The following information on advance directives is intended for informational purposes only and is subject to revision as the laws are changed. Specific questions should be directed to your physician or attorney, or you may contact a Mercy Chaplain at (515) 247-3238.
A Durable Power of Attorney for Health Care is a document through which you name another person known as your “attorney-in-fact” or “agent” to make health care decisions on your behalf if you are unable to do so. This agent is required to make decisions according to directions you provide; if your wishes are not known, your agent shall make decisions in your best interest.
Like a Living Will, a Durable Power of Attorney for Health Care applies only when you are unable to make decisions regarding your health care. However, while a Living Will applies only if you are terminally ill and it is your intention to have self-sustaining procedures withheld or withdrawn, a Durable Power of Attorney for Health Care lets you name an agent to make health care decisions in accordance with your wishes and its application is not limited to terminally ill patients or to decisions about life-sustaining procedures.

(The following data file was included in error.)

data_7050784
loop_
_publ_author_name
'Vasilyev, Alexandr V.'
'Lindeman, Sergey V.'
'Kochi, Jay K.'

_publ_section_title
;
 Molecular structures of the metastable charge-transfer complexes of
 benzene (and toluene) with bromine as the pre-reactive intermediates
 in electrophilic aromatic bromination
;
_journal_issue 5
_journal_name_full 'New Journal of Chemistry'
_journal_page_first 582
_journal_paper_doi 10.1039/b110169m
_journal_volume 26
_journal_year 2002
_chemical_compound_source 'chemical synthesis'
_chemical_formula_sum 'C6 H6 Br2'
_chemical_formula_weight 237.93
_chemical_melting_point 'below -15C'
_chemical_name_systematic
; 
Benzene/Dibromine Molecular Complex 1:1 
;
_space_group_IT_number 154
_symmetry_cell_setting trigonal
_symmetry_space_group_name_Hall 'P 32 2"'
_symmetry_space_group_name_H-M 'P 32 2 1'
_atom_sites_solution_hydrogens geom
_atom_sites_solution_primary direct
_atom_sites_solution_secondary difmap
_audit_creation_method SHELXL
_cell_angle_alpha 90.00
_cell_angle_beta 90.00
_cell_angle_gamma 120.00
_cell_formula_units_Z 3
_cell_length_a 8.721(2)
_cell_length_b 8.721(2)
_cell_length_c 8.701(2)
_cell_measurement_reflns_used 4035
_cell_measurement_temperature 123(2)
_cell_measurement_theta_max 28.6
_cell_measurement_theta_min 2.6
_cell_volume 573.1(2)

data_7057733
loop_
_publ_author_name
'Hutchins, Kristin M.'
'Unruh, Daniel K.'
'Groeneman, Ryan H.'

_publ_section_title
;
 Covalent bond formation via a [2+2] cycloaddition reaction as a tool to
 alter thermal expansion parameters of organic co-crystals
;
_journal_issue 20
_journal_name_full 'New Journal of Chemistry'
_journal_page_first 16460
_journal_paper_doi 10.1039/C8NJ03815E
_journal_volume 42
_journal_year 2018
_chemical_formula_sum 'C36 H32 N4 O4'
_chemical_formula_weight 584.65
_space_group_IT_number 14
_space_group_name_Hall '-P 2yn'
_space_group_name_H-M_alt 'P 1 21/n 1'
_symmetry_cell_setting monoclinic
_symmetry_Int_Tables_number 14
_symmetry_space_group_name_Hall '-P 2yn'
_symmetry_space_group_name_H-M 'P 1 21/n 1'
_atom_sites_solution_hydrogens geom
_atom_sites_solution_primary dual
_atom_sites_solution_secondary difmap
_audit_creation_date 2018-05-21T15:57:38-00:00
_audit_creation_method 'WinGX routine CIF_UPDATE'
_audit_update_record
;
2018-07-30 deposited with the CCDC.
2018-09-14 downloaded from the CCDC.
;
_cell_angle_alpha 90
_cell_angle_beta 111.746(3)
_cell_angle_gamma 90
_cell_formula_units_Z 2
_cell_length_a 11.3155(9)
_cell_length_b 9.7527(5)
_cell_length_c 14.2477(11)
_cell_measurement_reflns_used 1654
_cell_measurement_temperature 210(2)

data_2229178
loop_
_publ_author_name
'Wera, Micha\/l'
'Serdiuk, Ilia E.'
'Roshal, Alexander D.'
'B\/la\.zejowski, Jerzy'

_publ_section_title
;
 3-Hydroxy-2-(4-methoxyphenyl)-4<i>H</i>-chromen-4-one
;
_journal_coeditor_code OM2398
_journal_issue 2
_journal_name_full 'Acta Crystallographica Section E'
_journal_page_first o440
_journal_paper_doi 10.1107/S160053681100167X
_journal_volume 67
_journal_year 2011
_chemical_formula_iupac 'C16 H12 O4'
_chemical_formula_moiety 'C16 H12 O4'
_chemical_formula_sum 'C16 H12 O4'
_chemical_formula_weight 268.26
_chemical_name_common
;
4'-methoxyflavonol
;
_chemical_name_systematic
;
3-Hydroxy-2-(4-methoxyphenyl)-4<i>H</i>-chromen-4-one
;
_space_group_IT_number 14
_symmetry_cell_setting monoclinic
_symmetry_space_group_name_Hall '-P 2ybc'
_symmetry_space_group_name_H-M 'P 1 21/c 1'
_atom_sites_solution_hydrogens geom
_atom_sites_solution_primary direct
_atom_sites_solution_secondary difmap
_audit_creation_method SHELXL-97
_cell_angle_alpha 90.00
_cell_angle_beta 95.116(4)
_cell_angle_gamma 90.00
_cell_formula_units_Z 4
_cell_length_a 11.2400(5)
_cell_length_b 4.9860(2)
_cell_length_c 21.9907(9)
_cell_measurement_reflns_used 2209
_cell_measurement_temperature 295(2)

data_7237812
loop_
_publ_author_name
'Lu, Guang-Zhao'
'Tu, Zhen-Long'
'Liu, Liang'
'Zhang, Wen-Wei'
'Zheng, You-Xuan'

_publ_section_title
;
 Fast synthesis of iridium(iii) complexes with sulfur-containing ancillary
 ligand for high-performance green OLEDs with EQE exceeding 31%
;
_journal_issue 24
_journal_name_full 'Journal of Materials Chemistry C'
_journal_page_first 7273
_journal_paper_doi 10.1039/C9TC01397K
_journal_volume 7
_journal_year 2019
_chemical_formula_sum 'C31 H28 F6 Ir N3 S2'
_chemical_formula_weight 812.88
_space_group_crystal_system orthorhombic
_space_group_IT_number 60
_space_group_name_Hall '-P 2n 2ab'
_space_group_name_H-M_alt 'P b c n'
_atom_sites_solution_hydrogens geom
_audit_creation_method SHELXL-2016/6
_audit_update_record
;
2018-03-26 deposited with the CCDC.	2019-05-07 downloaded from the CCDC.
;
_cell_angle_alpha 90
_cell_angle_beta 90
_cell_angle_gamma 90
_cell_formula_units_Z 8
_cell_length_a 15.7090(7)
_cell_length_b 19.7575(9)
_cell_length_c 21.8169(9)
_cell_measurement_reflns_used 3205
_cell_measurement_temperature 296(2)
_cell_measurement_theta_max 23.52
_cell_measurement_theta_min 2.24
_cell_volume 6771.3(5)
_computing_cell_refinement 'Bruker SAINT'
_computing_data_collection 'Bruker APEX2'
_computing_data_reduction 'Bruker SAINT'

The person you name in a Durable Power of Attorney for Health Care should be someone you trust and who has consented to act as your agent. The law does not permit your agent to be your physician, nurse or other person providing health care to you on the date you sign the document, or any employee of your physician, nurse or any hospital or health care facility providing care to you on the date you sign the document, unless that employee is one of your close relatives. It is advisable to name an alternate agent in case the person you appoint becomes unable or unwilling to act on your behalf.
Your agent can make any decision about your health care regarding treatment of your physical or mental condition, including decisions about whether to withhold or withdraw a feeding tube or intravenous feeding. In all cases, your agent must make decisions in accordance with your wishes. Therefore, it is important to discuss your wishes with the person you will name as your agent. You may also state your wishes on the Durable Power of Attorney for Health Care document and limit the scope of your agent’s authority. If your agent does not know your wishes, he or she has a duty to act in your best interest.